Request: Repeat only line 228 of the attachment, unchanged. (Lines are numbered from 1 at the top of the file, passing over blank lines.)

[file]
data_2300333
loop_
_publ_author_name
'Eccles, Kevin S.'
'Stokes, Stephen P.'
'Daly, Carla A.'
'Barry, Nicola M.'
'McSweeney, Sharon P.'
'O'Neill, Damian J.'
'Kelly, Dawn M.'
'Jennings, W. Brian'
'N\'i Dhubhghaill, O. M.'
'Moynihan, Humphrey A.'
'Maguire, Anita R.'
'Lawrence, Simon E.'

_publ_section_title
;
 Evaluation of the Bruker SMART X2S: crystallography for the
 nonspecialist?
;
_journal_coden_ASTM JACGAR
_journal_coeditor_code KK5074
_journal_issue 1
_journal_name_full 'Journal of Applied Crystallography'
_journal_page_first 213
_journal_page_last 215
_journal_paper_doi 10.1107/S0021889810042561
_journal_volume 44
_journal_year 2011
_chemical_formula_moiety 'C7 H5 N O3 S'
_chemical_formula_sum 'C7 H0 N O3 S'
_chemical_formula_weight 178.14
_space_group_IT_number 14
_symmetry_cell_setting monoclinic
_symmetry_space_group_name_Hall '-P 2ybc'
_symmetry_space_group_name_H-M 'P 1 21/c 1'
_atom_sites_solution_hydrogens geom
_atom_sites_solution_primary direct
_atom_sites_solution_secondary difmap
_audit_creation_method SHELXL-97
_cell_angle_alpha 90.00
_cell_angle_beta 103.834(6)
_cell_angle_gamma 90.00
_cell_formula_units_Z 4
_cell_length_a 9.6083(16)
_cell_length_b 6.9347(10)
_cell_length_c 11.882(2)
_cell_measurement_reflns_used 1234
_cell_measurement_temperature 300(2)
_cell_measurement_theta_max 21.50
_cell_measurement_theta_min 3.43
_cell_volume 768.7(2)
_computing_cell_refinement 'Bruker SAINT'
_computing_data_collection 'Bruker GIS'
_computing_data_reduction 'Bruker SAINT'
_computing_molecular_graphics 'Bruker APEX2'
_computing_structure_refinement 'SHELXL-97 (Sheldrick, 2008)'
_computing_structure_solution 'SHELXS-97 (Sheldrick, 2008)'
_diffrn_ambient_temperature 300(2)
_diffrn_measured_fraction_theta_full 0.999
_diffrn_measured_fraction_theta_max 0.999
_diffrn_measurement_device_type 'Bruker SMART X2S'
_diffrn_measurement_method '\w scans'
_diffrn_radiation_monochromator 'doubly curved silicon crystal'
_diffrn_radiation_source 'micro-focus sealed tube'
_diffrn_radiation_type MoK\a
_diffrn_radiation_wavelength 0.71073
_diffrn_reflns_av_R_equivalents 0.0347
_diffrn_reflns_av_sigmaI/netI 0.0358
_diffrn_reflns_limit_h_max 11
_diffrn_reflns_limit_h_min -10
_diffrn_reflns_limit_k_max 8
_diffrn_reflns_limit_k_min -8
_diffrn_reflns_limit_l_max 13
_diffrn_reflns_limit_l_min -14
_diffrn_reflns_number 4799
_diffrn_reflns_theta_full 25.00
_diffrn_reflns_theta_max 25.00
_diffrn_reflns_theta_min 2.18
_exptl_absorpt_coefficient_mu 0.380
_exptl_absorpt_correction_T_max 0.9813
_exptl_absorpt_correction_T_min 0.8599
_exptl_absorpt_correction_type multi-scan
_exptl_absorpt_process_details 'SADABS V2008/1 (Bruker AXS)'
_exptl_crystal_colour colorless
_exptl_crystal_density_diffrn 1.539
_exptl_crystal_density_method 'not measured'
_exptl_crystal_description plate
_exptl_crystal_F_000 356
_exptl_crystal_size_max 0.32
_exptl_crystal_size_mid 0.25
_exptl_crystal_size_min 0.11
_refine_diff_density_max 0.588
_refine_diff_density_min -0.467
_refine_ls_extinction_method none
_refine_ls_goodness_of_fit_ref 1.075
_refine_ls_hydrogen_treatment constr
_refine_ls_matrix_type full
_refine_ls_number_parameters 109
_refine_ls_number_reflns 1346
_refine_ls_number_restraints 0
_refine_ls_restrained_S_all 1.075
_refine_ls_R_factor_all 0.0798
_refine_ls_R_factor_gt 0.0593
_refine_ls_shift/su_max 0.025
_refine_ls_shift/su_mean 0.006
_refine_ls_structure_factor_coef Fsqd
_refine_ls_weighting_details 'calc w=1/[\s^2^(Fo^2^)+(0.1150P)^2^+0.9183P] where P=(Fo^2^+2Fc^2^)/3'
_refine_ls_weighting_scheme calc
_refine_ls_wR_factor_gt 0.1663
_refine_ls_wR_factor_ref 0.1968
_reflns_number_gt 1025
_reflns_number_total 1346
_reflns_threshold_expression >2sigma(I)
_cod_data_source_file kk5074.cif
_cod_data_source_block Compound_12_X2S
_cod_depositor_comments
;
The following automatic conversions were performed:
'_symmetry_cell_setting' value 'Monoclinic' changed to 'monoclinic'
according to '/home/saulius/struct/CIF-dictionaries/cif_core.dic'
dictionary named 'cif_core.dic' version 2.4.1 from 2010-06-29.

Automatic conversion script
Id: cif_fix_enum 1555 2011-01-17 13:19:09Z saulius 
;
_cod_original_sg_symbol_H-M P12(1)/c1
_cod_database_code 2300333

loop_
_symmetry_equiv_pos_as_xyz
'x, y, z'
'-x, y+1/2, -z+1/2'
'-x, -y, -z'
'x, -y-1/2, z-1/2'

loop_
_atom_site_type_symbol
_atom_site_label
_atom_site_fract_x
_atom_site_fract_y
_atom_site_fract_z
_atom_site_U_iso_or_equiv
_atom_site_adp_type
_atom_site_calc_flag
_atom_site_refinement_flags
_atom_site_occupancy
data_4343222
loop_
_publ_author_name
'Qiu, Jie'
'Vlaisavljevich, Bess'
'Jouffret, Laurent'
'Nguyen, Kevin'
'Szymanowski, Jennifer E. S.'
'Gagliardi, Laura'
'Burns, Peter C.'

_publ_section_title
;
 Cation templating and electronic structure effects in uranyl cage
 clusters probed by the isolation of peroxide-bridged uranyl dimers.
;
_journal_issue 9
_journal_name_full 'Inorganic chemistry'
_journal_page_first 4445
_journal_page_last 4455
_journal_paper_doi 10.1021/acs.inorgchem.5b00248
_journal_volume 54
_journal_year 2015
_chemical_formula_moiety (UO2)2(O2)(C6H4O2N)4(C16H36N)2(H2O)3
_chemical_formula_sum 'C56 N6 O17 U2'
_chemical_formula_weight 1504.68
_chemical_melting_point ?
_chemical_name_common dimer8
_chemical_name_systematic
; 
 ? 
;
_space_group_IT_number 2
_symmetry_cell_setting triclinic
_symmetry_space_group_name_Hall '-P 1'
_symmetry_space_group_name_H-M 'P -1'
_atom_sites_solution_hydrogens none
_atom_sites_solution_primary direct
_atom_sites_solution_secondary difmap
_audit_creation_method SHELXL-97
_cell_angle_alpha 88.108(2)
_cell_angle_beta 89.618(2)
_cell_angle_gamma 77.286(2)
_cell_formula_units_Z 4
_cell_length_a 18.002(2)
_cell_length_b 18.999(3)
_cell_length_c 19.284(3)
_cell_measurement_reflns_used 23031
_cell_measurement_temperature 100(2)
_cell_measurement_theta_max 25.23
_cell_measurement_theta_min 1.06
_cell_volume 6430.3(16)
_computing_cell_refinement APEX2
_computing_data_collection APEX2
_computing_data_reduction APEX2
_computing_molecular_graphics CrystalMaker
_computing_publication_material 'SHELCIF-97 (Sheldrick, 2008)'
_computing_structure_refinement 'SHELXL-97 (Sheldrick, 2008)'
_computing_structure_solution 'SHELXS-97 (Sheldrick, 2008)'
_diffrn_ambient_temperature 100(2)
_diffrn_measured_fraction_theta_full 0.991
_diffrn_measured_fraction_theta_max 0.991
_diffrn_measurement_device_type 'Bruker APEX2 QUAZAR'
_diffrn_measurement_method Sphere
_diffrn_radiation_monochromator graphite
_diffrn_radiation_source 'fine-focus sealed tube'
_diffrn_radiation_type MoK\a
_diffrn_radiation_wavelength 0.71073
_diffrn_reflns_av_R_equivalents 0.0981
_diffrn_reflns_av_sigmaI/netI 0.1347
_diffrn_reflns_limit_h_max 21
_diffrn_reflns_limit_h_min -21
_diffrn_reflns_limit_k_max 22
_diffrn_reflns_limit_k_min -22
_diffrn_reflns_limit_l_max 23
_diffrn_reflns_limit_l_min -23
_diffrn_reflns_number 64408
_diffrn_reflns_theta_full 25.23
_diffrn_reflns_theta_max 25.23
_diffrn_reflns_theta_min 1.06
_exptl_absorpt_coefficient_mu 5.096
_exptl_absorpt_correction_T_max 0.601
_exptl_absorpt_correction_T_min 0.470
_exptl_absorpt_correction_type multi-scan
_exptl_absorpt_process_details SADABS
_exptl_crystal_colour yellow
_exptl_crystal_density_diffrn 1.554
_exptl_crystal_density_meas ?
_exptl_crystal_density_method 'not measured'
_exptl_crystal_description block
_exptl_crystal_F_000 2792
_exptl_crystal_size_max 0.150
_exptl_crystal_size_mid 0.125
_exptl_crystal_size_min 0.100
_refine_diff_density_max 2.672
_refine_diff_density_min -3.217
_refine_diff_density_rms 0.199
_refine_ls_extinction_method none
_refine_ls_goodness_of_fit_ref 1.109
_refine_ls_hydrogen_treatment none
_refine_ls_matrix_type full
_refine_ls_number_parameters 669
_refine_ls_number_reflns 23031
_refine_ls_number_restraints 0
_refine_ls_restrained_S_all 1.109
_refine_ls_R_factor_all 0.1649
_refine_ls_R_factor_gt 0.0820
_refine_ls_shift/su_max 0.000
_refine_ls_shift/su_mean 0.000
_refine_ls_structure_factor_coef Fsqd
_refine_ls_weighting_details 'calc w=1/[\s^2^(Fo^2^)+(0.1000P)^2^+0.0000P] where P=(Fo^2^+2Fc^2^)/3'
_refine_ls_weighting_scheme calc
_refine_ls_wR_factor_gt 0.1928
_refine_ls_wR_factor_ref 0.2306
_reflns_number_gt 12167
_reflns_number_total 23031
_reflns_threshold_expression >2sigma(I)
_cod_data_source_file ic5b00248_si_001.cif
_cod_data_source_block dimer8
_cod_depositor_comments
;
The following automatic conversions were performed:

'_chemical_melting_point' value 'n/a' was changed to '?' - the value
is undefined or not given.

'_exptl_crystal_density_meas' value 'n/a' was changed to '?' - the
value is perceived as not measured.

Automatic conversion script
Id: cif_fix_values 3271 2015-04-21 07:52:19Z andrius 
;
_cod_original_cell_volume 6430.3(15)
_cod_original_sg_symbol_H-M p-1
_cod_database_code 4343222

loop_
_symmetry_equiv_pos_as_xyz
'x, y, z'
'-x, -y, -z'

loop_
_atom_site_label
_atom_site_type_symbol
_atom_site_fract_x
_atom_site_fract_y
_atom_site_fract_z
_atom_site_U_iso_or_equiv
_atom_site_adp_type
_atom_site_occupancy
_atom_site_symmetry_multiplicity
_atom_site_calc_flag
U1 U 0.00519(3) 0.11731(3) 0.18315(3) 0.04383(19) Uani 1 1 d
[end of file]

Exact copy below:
_exptl_absorpt_process_details SADABS